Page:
'Hope' Has Hard Sell in the Magazine Market
BROOKLIN, MAINE — Jon Wilson knows there are three big uglies still loose in the world: selfishness, greed, and despair. Add a dash of cynicism to this Darth Vadar mix of dark confetti, and then ask Mr. Wilson if a little ray of hope has a future.
His daring answer hits the newsstands and mailboxes six times a year. Wilson edits and publishes Hope magazine, a 2-1/2-year-old venture from the heart that focuses on people, ideas, and programs that offer plenty of reason for hope.
"A lot of what we publish is troubling news," he says, seated in a messy office with a view of sparkling Blue Hill Bay here. "But what we do is publish it in a way that the reader can feel a sense of possibility. Maybe what we have to do is look a little closer, a little longer, and this problem might have a solution."
Most of the 13,000 subscribers to Hope know the magazine is unsentimental. It offers some 85 or 95 pages an issue that suggest the enduring possibilities for progress through essays, features, photo essays, interviews, and reviews. No forced smiles.
What readers get is a forthright exploration of today's issues as seen in the lives of undefeated people. There are no apologies for finding kindness or a positive view of life popping up in troubled places - such as gardens in Detroit for gang members, or classes for sex education in northern California.
A recent issue included a pull-out guide to socially responsible companies, plus an article on how small loans help at-home entrepreneurs. In the same issue, an ex-prostitute goes back to the streets to help other women get off the streets.
It was a stark photo essay in Newsweek in l985 that gave Wilson the idea for Hope. "In the photos a Sandinista sympathizer was being forced to dig his own grave in El Salvador," Wilson says. "Then he was killed ... and dumped in the grave."
Wilson admits he was apolitical and barely aware of the causes of the war. The issues had become objectified to him, with no connection to human beings, he says.
"But seeing the extinguishing of a human life that way just roared through me," he says, "and I began to sob." His feelings were transformed into a mission: launch a magazine that explored human realities but focused on the best in human beings, to help dissolve despair and offer possibilities.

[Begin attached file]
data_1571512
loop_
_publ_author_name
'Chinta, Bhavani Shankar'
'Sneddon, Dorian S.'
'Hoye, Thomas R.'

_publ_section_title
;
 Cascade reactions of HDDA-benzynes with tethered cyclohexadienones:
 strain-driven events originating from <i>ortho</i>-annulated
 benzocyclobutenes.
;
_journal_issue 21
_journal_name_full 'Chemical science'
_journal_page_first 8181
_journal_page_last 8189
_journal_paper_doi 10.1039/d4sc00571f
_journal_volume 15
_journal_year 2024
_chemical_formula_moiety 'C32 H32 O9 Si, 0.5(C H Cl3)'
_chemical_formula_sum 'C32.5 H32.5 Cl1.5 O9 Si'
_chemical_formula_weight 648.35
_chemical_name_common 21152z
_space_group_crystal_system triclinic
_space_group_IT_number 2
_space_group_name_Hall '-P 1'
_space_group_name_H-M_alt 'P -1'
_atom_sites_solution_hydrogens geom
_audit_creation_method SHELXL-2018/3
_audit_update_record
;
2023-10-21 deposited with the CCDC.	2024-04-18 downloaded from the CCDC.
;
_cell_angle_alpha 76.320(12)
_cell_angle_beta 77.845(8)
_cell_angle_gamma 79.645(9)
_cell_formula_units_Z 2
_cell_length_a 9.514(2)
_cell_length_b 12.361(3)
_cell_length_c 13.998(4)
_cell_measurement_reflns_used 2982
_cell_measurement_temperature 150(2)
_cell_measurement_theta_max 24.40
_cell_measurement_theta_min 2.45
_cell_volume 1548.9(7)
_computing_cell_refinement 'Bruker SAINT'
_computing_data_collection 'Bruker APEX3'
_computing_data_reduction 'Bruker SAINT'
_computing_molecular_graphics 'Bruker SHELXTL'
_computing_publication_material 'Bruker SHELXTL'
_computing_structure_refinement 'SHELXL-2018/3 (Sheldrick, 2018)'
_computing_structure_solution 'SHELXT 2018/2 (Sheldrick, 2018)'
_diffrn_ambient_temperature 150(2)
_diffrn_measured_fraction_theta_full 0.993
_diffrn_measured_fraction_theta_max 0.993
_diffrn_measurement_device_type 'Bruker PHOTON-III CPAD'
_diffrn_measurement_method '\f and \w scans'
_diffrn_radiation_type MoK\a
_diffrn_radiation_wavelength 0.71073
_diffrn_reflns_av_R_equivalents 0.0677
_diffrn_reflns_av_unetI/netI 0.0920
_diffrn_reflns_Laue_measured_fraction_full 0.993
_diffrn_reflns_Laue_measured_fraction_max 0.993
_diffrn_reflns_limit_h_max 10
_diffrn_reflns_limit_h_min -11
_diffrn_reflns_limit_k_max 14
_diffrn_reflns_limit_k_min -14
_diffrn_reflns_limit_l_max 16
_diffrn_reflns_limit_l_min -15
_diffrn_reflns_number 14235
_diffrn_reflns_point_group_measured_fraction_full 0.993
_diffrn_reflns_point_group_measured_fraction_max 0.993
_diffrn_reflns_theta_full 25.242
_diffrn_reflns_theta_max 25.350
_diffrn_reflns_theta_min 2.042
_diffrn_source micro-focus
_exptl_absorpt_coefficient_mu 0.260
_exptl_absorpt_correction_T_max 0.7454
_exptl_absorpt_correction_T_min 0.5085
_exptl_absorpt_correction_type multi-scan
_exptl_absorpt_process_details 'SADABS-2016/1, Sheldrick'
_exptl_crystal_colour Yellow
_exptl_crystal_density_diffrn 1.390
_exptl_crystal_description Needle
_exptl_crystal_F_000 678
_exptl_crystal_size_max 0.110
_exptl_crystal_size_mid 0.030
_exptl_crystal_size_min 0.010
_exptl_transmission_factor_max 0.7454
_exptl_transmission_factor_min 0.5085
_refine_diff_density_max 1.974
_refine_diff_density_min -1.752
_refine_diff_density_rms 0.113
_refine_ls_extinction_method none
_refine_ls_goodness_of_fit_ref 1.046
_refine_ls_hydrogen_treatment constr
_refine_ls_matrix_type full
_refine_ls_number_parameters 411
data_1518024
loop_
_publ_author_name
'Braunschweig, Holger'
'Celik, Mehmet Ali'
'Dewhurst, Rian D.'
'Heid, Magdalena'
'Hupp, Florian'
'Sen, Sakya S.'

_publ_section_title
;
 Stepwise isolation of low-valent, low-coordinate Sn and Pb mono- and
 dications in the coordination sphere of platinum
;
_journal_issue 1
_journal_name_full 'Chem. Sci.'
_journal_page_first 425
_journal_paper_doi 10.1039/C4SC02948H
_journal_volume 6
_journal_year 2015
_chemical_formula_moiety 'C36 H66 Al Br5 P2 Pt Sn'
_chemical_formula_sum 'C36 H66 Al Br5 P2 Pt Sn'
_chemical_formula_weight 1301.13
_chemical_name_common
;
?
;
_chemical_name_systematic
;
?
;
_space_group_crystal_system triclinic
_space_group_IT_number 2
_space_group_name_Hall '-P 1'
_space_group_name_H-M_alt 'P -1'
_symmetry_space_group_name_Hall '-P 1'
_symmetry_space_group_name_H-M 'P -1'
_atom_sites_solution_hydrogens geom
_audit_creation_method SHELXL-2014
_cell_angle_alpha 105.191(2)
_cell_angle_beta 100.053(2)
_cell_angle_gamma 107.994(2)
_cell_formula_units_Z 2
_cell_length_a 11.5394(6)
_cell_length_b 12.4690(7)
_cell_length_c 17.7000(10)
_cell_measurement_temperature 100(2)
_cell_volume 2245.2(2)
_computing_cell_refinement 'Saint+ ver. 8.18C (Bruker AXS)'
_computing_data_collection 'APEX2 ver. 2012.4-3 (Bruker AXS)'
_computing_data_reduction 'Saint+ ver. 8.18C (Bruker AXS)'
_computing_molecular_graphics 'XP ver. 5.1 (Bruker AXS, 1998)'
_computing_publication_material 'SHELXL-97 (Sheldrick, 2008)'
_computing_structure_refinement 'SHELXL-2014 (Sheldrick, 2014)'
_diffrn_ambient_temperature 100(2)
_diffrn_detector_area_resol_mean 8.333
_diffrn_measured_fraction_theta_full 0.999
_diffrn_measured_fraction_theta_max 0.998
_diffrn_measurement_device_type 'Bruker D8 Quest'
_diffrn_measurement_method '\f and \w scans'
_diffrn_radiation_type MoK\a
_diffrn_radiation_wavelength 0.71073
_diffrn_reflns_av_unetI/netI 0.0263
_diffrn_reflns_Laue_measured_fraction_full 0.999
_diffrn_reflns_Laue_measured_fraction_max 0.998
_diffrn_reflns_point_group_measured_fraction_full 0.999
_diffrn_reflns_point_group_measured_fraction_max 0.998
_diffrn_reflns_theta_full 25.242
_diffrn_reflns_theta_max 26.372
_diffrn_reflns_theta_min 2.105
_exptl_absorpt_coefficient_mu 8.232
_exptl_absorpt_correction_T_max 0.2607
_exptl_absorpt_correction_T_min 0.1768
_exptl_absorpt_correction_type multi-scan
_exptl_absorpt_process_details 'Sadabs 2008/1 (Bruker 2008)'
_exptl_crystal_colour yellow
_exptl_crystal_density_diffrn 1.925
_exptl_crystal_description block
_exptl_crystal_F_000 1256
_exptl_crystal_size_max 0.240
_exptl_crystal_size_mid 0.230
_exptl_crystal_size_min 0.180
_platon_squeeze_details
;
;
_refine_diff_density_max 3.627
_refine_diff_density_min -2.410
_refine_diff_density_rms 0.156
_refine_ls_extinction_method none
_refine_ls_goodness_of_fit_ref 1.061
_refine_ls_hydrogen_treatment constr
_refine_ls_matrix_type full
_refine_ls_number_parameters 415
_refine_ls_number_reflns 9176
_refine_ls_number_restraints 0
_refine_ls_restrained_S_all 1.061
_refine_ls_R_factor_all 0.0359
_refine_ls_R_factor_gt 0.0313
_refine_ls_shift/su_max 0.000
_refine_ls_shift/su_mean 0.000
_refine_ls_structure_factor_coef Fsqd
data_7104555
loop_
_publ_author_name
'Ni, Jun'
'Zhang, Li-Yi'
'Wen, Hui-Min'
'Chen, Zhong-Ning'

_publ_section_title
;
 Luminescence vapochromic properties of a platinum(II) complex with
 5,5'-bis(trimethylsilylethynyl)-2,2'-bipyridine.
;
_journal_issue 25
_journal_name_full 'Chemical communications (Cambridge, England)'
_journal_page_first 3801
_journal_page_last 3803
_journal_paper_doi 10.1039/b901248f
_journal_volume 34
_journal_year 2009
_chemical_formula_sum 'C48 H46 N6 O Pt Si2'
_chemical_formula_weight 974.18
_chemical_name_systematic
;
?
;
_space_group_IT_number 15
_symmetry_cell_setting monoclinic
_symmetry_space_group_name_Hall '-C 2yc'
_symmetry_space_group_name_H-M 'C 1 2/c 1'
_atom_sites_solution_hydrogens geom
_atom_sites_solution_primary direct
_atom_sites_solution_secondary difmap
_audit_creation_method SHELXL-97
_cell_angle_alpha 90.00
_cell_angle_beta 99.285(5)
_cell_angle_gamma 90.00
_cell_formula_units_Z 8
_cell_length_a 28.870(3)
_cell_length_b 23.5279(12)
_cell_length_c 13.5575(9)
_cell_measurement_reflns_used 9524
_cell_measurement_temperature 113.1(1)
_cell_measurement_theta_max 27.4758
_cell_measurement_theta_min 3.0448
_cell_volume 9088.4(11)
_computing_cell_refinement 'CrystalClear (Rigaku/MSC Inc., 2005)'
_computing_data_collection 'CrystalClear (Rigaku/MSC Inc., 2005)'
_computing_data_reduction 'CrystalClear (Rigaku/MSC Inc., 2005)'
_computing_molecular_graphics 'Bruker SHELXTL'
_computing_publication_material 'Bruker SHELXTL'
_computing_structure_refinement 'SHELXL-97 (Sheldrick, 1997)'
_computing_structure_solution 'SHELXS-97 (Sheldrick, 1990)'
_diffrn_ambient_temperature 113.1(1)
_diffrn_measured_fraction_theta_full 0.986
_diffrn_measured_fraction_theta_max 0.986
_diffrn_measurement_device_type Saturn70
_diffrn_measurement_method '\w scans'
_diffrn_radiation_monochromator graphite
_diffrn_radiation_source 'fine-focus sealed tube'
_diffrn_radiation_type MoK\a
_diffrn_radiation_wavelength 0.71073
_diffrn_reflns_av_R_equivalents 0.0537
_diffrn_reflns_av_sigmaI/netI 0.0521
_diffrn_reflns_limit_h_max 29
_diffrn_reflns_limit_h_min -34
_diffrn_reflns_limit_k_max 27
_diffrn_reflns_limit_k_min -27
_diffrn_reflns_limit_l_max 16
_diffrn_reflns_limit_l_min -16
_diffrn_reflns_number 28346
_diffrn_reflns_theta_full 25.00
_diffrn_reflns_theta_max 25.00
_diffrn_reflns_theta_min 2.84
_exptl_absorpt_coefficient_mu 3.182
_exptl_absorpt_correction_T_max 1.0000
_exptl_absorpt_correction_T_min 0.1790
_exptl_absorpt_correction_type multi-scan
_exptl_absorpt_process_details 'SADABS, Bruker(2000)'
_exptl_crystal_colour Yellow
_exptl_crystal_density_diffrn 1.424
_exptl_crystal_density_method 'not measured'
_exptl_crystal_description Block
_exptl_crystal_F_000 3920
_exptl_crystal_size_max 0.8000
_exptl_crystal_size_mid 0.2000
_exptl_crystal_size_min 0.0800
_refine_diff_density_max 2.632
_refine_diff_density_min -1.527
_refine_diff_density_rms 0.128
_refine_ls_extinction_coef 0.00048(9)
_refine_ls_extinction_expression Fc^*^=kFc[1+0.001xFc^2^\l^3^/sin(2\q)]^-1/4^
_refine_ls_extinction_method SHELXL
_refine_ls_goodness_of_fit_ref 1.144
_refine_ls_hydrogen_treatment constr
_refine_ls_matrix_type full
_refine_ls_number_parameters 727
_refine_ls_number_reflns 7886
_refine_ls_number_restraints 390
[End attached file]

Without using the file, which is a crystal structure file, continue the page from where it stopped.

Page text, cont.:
At the time, he was the founder and editor of WoodenBoat magazine. Through hard work and self-admitted innocence, he brought that special-interest magazine - still published today - to a circulation of more than 100,000 in 10 years.
"The success of WoodenBoat was a great gift to me," says Wilson, who remains affiliated with it. "And Hope is an expression of gratitude."
But unlike WoodenBoat, with a cultural base of wood-loving sailors and builders to appeal to, Hope has proved a hard sell. "When I started WoodenBoat in 1974," Wilson says, "there were 1,200 magazines out there, and now there are around 4,000."
Instead of turning to nonprofit status, or seeking outside investors, Wilson wants Hope to succeed despite a name that appears softer than established magazines like Wired, Adventure West, or Discovery.
"I think we should be able to make this magazine matter to the people who also look at fashion magazines and read the tabloids," he says. "If it can't work that way, then I'm not interested in another way."
Recently, Hope was named one of the 10 best new magazines by the Utne Reader. But about a year ago The Wall Street Journal, in profiling Wilson, Hope, and other "positive" publications in a front-page article, concluded in a headline that "Good News Faces a Sad Future." Hope doesn't sell, said the Journal, because "hardly anybody is buying the stuff."
Wilson shakes his head. "I felt we were greatly trivialized by the article," he says. He fired off a letter to the Journal criticizing it for "discouraging the sense of the possible" and for "smug cynicism."
Still, Wilson and his staff are disappointed that paid subscriptions for Hope have reached only 13,000 after two years. More than 70 percent of readers are educated women, mostly in the suburbs.
Recently the price of an issue was reduced from $4.95 to $3.95. "Subscriptions are creeping up," Wilson says, "but the success of WoodenBoat continues to subsidize Hope, and I am reluctant to put colossal amounts of money into this and jeopardize WoodenBoat."
The staff says discussions often focus on the implications and image of the magazine's title. "It can give off a saccharin flavor," says Francis Lefkowitz, assistant editor, "or maybe a too-wholesome image. We talk about how to make Hope hip, but we are all committed to the name and we all trust Jon in this."